Dizzy panic attack

How Panic Attacks Cause Dizziness

Panic attacks are one of the most severe forms of anxiety. They are intense events with dozens of symptoms all going on at once, combined with a fear that something terrible is happening to you. One of the symptoms that causes that fear is dizziness.

This article will explore panic attack dizziness, and provide you with a helpful way of controlling it.

Dizziness As A Trigger

Dizziness can be a frightening symptom, especially because it is associated with dangerous conditions and can make you feel like you're going to faint.

Dizziness is actually a fairly common trigger of panic attacks. A person is walking along, starts to feel dizzy, and that dizziness then triggers a cascade of symptoms that ultimately become a full blown panic attack.

Dizziness As A Symptom

Of course, dizziness is one of the symptoms of anxiety. Often as a panic attack gets worse, the person starts to feel increasingly dizzy, and may feel as though they are in the process of passing out. It is often combined with lightheadedness, and possibly even a little bit of nausea, which both combine to make the dizziness scarier. Often those that experience dizziness start to become even more anxious after the symptom occurs, making the panic attack significantly worse.

What Causes Panic Attack Dizziness

Anxiety attacks are complex, and symptoms can be caused by a host of different bodily and brain changes. However, the most common cause of dizziness is hyperventilation. During anxiety attacks, you tend to breath faster and less efficiently, taking in more oxygen than you need and breathing out too much carbon dioxide. Your body adjusts to this by constricting your blood vessels.

When your blood vessels are constricted, it reduces blood flow to your brain. As scary as that sounds, it's not dangerous, but it can cause you to feel dizzy, and in some cases that dizziness can be extreme.

Dizziness and Anxiety

Hyperventilation is not the only cause of dizziness. Some people experience dizziness during times of intense stress. Others find that adrenaline causes them to feel dizzy. Others are not dizzy at all, but start to feel like the world is spinning when they are lightheaded. All of these are caused by anxiety and panic.

How to Stop Dizziness

Stopping your panic attacks may require a comprehensive treatment plan that can help you control your anxiety attacks altogether. But you can actually combat dizziness specifically, and reduce the effects of this sensation as both a trigger and a symptom of panic.

Your mind is incredibly adaptable, in ways that are almost automatic. When something doesn't cause an expected reaction, your mind learns to adjust. For example, let's say you're afraid of spiders. If you were in a room with a spider for several days and nothing happened, your mind would stop feeling fear at the sight of a spider. At first you would experience a lot of fear, but after a while it will get used to the spider and no longer experience that same level of fear. This process is called "Desensitization."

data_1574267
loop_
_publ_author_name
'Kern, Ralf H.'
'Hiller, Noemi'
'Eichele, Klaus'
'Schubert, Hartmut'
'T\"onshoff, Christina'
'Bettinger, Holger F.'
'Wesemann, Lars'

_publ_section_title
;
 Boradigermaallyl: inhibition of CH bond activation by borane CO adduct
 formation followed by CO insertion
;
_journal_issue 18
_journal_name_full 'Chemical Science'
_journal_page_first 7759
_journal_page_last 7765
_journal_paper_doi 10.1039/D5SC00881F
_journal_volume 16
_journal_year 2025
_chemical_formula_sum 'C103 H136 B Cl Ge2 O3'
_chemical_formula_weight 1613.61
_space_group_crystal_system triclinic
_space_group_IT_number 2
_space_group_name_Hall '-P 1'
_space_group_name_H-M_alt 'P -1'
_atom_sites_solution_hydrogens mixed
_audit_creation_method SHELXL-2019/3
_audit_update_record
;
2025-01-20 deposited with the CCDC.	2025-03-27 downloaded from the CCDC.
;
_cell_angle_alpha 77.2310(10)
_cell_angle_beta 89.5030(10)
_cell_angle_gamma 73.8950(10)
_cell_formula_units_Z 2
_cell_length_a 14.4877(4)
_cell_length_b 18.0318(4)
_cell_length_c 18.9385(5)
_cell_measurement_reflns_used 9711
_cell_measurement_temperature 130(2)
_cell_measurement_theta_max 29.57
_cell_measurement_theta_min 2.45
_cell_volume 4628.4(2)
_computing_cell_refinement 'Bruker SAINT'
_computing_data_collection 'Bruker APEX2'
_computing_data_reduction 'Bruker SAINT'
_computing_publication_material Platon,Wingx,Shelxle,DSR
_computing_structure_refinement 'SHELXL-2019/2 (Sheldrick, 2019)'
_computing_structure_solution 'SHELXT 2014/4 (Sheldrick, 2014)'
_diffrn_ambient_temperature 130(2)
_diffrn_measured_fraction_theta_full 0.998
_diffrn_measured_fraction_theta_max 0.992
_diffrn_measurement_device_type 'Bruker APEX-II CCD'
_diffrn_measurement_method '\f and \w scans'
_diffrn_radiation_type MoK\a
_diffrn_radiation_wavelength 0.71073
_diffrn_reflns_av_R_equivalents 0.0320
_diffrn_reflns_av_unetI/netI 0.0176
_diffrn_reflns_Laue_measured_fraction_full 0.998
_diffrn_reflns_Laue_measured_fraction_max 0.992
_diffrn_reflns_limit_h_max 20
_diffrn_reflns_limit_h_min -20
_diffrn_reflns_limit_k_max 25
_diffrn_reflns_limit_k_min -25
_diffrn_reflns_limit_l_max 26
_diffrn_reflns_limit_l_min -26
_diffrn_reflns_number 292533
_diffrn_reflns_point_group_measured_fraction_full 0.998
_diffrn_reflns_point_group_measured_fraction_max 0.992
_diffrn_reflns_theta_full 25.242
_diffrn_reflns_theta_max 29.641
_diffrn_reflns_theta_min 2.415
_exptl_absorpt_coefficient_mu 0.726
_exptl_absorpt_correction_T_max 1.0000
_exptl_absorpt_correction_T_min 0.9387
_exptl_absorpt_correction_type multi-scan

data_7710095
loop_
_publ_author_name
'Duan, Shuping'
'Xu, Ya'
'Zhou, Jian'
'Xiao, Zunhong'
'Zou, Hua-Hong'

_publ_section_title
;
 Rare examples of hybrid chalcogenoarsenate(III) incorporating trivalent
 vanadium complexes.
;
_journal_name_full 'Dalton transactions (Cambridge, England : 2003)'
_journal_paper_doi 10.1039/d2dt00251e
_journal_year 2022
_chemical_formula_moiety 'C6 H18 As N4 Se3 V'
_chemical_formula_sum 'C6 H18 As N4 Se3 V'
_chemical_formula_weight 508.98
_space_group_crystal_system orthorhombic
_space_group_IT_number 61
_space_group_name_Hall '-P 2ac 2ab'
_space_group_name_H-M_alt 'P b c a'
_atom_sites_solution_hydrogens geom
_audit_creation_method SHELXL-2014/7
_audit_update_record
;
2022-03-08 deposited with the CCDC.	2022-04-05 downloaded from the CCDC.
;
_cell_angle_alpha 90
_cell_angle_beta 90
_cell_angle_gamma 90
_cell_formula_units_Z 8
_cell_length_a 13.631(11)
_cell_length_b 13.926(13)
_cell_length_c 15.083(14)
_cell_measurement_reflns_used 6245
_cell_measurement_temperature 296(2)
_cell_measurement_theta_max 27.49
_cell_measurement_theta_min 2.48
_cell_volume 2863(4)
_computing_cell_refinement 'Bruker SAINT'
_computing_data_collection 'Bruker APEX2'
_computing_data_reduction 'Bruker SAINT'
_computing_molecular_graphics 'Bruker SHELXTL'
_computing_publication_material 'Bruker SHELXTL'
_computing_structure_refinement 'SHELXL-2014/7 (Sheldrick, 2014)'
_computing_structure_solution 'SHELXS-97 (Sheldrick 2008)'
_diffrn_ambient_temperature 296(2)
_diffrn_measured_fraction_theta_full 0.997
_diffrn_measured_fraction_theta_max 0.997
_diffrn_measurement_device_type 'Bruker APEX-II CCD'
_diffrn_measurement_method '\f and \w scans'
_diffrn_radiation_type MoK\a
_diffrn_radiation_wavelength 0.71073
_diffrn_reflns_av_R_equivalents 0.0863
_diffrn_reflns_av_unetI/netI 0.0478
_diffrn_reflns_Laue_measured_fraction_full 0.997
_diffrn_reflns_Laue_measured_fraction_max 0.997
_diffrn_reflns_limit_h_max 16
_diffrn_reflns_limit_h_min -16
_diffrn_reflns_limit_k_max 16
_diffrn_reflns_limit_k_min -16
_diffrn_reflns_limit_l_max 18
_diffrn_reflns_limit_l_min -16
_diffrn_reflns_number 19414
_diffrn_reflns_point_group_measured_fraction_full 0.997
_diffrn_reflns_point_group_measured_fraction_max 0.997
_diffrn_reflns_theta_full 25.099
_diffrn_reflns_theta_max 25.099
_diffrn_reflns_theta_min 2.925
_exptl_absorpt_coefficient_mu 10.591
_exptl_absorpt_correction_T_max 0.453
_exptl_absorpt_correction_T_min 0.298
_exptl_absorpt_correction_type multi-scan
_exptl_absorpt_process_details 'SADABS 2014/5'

You can use desentization to your advantage. Try the following:

  • With someone around you for comfort and support, spin around in a chair until you feel dizzy. Wait until you calm down. If you feel anxiety, that's okay. Try to calm yourself and wait until the symptom fades. Make sure that you’re breathing slowly and steadily in order to promote relaxation. Continue this process on and off until you’re more comfortable with that sensation of dizziness. If you feel sick, take a break, but consider coming back to it as soon as you feel better.
  • Try spinning around in multiple ways and becoming dizzy in multiple ways. Stand up and spin in a circle. Have your friend spin you around. Spin around blindfolded. Try different experiences so that you can adjust to all of them.
  • Once you’ve tried this with a trusted friend or family member, try doing this exercise alone in your home. Sometimes you'll find it's a little harder when you're alone. That's okay. If you're able to push through and perform the exercise anyway, you’ll likely increase your self-confidence and feel a greater sense of control over your symptoms.
  • Next, and finally, take it outside. Do it in unusual environments. However, only try this once you are completely comfortable performing the exercise alone in your own home. Have a friend with you in case you feel sick, but note that even if you have a panic attack, you should try to keep going after a short break. The more you get dizzy in interesting places, the more you'll get used to the experience and the less anxiety-provoking it will become.

This type of desensitization isn't perfect, and it certainly will not cure your panic attacks altogether, but it helps you get used to physical sensations that spark anxiety and fear. Over time, if you combine this with other treatment ideas, you'll be able to be better in control of your panic. If you find that you’re not entirely able to benefit from this sort of a process on your own, that’s okay - it doesn’t work for everyone. We still encourage you to still find other ways of managing your anxiety - desensitization is just one of many evidence-based strategies.

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Anxiety and Dizziness: What's the Connection?

Chronic anxiety can cause a wide range of symptoms, including headaches and dizziness. In fact, dizziness commonly accompanies both acute and chronic anxiety. Additionally, people with inner ear disorders, which can cause dizziness, may be at an increased risk of developing an anxiety disorder.

Anxiety disorders affect over 18 percent of the population, or more than 40 million adults in the United States every year.